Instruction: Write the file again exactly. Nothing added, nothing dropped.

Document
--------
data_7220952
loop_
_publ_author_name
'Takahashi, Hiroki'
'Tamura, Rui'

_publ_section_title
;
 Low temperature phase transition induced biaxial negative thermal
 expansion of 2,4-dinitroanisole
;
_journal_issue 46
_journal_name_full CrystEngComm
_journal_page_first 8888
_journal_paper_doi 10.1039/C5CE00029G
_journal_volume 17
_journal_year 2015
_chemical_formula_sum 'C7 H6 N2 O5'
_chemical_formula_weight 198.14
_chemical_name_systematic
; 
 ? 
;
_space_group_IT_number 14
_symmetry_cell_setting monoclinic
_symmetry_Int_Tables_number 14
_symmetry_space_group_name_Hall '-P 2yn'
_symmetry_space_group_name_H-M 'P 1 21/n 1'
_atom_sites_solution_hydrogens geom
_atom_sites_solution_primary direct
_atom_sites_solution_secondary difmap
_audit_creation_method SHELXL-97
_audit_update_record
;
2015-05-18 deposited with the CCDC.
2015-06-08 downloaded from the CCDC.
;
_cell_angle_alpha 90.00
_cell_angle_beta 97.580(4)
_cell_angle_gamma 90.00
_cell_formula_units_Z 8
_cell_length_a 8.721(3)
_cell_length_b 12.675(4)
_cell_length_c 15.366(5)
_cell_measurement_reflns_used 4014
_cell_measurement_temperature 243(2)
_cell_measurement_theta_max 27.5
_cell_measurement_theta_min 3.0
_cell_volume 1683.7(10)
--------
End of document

data_7220952
loop_
_publ_author_name
'Takahashi, Hiroki'
'Tamura, Rui'

_publ_section_title
;
 Low temperature phase transition induced biaxial negative thermal
 expansion of 2,4-dinitroanisole
;
_journal_issue 46
_journal_name_full CrystEngComm
_journal_page_first 8888
_journal_paper_doi 10.1039/C5CE00029G
_journal_volume 17
_journal_year 2015
_chemical_formula_sum 'C7 H6 N2 O5'
_chemical_formula_weight 198.14
_chemical_name_systematic
; 
 ? 
;
_space_group_IT_number 14
_symmetry_cell_setting monoclinic
_symmetry_Int_Tables_number 14
_symmetry_space_group_name_Hall '-P 2yn'
_symmetry_space_group_name_H-M 'P 1 21/n 1'
_atom_sites_solution_hydrogens geom
_atom_sites_solution_primary direct
_atom_sites_solution_secondary difmap
_audit_creation_method SHELXL-97
_audit_update_record
;
2015-05-18 deposited with the CCDC.
2015-06-08 downloaded from the CCDC.
;
_cell_angle_alpha 90.00
_cell_angle_beta 97.580(4)
_cell_angle_gamma 90.00
_cell_formula_units_Z 8
_cell_length_a 8.721(3)
_cell_length_b 12.675(4)
_cell_length_c 15.366(5)
_cell_measurement_reflns_used 4014
_cell_measurement_temperature 243(2)
_cell_measurement_theta_max 27.5
_cell_measurement_theta_min 3.0
_cell_volume 1683.7(10)